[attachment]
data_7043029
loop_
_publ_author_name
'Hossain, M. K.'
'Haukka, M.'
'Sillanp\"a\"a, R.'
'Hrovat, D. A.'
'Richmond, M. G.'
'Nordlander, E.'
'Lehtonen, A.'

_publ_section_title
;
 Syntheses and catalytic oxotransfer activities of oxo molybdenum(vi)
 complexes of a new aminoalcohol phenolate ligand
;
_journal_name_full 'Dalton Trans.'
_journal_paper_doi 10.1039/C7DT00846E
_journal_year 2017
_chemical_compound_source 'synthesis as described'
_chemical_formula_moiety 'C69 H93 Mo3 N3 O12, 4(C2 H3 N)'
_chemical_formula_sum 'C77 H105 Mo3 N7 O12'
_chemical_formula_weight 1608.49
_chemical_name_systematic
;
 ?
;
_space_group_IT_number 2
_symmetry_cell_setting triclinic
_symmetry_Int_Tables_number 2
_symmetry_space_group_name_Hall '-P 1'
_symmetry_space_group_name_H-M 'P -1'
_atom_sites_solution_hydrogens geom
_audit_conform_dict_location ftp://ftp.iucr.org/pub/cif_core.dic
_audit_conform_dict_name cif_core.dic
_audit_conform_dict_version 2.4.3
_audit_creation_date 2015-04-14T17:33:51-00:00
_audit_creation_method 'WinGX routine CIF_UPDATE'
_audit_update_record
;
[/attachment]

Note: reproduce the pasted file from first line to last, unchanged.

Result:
data_7043029
loop_
_publ_author_name
'Hossain, M. K.'
'Haukka, M.'
'Sillanp\"a\"a, R.'
'Hrovat, D. A.'
'Richmond, M. G.'
'Nordlander, E.'
'Lehtonen, A.'

_publ_section_title
;
 Syntheses and catalytic oxotransfer activities of oxo molybdenum(vi)
 complexes of a new aminoalcohol phenolate ligand
;
_journal_name_full 'Dalton Trans.'
_journal_paper_doi 10.1039/C7DT00846E
_journal_year 2017
_chemical_compound_source 'synthesis as described'
_chemical_formula_moiety 'C69 H93 Mo3 N3 O12, 4(C2 H3 N)'
_chemical_formula_sum 'C77 H105 Mo3 N7 O12'
_chemical_formula_weight 1608.49
_chemical_name_systematic
;
 ?
;
_space_group_IT_number 2
_symmetry_cell_setting triclinic
_symmetry_Int_Tables_number 2
_symmetry_space_group_name_Hall '-P 1'
_symmetry_space_group_name_H-M 'P -1'
_atom_sites_solution_hydrogens geom
_audit_conform_dict_location ftp://ftp.iucr.org/pub/cif_core.dic
_audit_conform_dict_name cif_core.dic
_audit_conform_dict_version 2.4.3
_audit_creation_date 2015-04-14T17:33:51-00:00
_audit_creation_method 'WinGX routine CIF_UPDATE'
_audit_update_record
;